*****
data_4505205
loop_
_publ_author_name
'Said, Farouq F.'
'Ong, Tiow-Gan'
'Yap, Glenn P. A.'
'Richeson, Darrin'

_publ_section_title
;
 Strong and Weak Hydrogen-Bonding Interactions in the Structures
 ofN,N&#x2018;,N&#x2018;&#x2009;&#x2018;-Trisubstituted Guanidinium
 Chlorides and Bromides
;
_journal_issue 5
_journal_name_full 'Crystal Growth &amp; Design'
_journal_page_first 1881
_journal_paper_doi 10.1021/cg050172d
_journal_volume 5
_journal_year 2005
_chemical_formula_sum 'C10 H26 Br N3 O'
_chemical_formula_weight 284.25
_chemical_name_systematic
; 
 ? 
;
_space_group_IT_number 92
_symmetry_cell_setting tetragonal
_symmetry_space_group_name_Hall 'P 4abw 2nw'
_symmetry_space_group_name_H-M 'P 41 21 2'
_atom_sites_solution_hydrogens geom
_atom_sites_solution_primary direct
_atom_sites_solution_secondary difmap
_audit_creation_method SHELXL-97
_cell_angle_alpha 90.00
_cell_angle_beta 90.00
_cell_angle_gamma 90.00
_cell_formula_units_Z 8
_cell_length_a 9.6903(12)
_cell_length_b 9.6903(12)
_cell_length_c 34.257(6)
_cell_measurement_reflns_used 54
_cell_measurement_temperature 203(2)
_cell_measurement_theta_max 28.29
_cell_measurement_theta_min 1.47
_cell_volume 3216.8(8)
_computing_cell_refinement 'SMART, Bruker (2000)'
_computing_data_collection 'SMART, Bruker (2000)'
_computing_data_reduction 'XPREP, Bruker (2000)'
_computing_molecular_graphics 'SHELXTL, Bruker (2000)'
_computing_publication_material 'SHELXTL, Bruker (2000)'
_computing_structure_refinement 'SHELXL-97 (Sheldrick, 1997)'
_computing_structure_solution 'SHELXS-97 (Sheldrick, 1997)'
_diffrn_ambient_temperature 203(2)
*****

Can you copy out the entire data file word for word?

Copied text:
data_4505205
loop_
_publ_author_name
'Said, Farouq F.'
'Ong, Tiow-Gan'
'Yap, Glenn P. A.'
'Richeson, Darrin'

_publ_section_title
;
 Strong and Weak Hydrogen-Bonding Interactions in the Structures
 ofN,N&#x2018;,N&#x2018;&#x2009;&#x2018;-Trisubstituted Guanidinium
 Chlorides and Bromides
;
_journal_issue 5
_journal_name_full 'Crystal Growth &amp; Design'
_journal_page_first 1881
_journal_paper_doi 10.1021/cg050172d
_journal_volume 5
_journal_year 2005
_chemical_formula_sum 'C10 H26 Br N3 O'
_chemical_formula_weight 284.25
_chemical_name_systematic
; 
 ? 
;
_space_group_IT_number 92
_symmetry_cell_setting tetragonal
_symmetry_space_group_name_Hall 'P 4abw 2nw'
_symmetry_space_group_name_H-M 'P 41 21 2'
_atom_sites_solution_hydrogens geom
_atom_sites_solution_primary direct
_atom_sites_solution_secondary difmap
_audit_creation_method SHELXL-97
_cell_angle_alpha 90.00
_cell_angle_beta 90.00
_cell_angle_gamma 90.00
_cell_formula_units_Z 8
_cell_length_a 9.6903(12)
_cell_length_b 9.6903(12)
_cell_length_c 34.257(6)
_cell_measurement_reflns_used 54
_cell_measurement_temperature 203(2)
_cell_measurement_theta_max 28.29
_cell_measurement_theta_min 1.47
_cell_volume 3216.8(8)
_computing_cell_refinement 'SMART, Bruker (2000)'
_computing_data_collection 'SMART, Bruker (2000)'
_computing_data_reduction 'XPREP, Bruker (2000)'
_computing_molecular_graphics 'SHELXTL, Bruker (2000)'
_computing_publication_material 'SHELXTL, Bruker (2000)'
_computing_structure_refinement 'SHELXL-97 (Sheldrick, 1997)'
_computing_structure_solution 'SHELXS-97 (Sheldrick, 1997)'
_diffrn_ambient_temperature 203(2)